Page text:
A chicken coop is now a shop with eclectic wares, including a huge baseball, jewelry, folk art, signs from old-time stores, and a framed catcher’s vest.
Above, collectible decoys and ceramics are shelved indoors.
Left, a lamp in the master bedroom has a vintage shade; the bedspread contrasts with hand-applied stripes on the wall. Right, 19th-century portraits and a distressed mantel create a comfortable mood in the dining room, with a hand-painted kitchen floor at left.
A friend may have had the Olympics in mind while painting a trompe l’oeil runner for the stairs.
Supermarket food stickers on the kitchen window trim is a zany and surprising embellishment.

An ascendant East End phenomenon By Lee H. Skolnick, F.A.I.A.
The humble ranch house offers a perfect base upon which to elaborate, within the considered bounds of taste, finances, and reason.

Two-story glass walls bring in lots of light
Arthur Beckenstein and John O’Rourke suggested earth tones for the interior of their house but discovered they also liked brilliant hues.
Floor-to-ceiling glass on two sides of the house allows for bright light and panoramic views.
A roughly 23-foot-long fireplace wall in the middle of the house is the backbone for the rooms on both the first and second floor. Three uniquely shaped mirrors bring in the outdoors.
Where possible, the roofs are planted with sedum, often changing color with the seasons.
The pool, built with water spouts to mimic nearby Springy Banks, stays open all year.
An antique dresser and midcentury modern chair almost steal the first-floor guest room’s view of Three Mile Harbor.
A photo Arthur Beckenstein took after Hurricane Hermine in 2016 became a 12-foot-long triptych placed over the bed. The headboard makes use of what is known as live-edge wood.
An unusual chair was made in Brazil.
A patio table near the kitchen is shielded by a stone wall that creates a barrier between the deck and steep slope toward the harbor.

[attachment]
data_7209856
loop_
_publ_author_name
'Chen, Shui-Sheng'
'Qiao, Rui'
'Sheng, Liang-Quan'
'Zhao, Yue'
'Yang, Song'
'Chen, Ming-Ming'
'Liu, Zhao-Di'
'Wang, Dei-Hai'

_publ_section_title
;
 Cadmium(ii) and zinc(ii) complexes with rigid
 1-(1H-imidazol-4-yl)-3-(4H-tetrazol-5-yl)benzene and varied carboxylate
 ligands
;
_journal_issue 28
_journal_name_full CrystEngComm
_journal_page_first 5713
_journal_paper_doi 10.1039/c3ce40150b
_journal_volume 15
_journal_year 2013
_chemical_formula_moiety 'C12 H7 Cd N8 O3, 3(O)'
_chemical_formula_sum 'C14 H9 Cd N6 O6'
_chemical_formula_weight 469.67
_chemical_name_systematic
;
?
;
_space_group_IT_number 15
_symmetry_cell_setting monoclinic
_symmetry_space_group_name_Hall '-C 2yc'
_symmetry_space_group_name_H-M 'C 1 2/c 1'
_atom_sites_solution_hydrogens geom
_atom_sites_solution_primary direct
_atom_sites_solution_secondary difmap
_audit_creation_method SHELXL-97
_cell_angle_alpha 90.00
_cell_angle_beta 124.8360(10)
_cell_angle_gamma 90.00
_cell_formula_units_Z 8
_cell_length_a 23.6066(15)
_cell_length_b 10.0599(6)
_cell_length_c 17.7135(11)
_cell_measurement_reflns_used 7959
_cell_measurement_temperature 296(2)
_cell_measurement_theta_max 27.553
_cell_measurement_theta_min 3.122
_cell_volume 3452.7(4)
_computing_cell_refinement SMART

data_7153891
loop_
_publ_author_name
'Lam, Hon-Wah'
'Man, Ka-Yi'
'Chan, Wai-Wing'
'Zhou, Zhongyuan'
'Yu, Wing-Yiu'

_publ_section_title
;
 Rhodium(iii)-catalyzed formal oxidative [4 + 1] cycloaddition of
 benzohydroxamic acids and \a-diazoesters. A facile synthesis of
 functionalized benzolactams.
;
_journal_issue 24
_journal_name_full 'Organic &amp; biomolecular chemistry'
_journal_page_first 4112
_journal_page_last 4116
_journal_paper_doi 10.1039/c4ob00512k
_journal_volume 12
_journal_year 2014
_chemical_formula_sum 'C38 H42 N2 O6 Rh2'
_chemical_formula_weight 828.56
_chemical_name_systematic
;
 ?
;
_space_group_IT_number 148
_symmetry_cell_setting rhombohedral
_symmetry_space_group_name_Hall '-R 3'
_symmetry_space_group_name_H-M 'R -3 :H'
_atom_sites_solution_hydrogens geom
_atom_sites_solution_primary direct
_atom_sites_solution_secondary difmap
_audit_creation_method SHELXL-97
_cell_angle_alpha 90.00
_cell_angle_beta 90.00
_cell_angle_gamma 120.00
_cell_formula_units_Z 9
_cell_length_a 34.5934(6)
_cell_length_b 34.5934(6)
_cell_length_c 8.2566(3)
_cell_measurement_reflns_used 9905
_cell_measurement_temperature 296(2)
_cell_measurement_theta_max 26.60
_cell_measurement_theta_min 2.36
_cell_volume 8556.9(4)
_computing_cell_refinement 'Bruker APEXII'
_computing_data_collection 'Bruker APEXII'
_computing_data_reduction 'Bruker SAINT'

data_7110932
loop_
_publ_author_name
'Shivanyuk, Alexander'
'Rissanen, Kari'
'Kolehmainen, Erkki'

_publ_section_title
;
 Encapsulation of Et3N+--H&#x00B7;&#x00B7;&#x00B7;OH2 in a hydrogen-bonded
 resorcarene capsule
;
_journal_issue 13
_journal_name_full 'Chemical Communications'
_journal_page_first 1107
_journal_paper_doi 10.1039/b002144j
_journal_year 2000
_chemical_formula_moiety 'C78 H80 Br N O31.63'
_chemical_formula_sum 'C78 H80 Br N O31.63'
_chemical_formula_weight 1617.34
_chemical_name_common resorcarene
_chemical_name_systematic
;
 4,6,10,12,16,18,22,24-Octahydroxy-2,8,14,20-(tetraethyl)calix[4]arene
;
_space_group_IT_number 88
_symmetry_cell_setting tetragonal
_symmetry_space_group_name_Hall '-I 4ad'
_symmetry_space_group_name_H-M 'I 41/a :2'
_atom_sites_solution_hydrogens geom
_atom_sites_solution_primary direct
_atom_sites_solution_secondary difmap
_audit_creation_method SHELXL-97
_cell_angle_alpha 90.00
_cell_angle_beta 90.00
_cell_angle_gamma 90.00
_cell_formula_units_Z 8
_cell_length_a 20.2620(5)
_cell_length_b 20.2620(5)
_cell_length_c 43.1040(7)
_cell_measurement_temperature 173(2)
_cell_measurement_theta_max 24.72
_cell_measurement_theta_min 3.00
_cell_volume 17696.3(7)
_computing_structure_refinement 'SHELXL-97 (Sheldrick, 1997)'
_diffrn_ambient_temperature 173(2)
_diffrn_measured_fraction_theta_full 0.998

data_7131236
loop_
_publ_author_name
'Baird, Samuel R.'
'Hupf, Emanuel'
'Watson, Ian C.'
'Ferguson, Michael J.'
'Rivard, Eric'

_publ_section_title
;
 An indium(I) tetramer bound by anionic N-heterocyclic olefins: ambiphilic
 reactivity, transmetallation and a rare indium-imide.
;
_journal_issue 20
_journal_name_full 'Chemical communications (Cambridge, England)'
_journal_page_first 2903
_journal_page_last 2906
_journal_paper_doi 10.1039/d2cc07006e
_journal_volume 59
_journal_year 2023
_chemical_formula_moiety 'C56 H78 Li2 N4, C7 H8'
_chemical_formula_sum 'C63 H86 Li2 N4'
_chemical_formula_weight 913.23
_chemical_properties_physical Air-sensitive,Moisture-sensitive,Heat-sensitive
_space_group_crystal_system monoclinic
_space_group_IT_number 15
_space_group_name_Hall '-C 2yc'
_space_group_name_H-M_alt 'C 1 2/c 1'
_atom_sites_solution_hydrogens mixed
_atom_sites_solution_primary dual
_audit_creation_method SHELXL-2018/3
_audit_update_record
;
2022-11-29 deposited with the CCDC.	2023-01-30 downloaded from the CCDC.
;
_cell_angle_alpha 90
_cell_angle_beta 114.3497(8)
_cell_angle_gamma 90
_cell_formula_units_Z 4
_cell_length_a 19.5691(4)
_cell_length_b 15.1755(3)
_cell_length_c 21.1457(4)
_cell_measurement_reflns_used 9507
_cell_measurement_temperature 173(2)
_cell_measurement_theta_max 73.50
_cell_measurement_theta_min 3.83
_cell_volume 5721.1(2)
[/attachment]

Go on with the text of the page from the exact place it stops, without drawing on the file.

Earth Is the Raw Material
Lane’s ceramics take many forms, sometimes blending the functional and the ornamental
After making bowls for 10 years, Ms. Lane decided to also make vases, filling them with native vegetation from her property.
Alison Lane’s ceramic flowers are sometimes affixed to found objects like driftwood, creating decorative pieces. An old wooden birdhouse, found at the Ladies Village Improvement Society’s thrift shop, now explodes with color.
Today her bowls are glazed with various colors, but sunshine is a theme, along with sunflowers — “Alison flowers,” as they are known at the cooperative.

‘The Little Ranch House That Could’
The dog, Bertie, just happens to be black and white, in keeping with the interior of what had been a 1960s ranch house.
Chris and Russ Patrick enjoy their surroundings.
Above and below: The exterior of “The Little Ranch House That Could” proves the black theme, making it unique in a Sag Harbor enclave that was developed in the 1940s.
Inside, it’s black and white all over. Most of the couple’s furniture came from their former 4,000-square-foot house.
The Patricks call the dark patio off the dining room, designed by the late Jack deLashmet, their secret garden.
A floor-to-ceiling mirror helps create an illusion of endless space in the dining area, with a black table and chairs.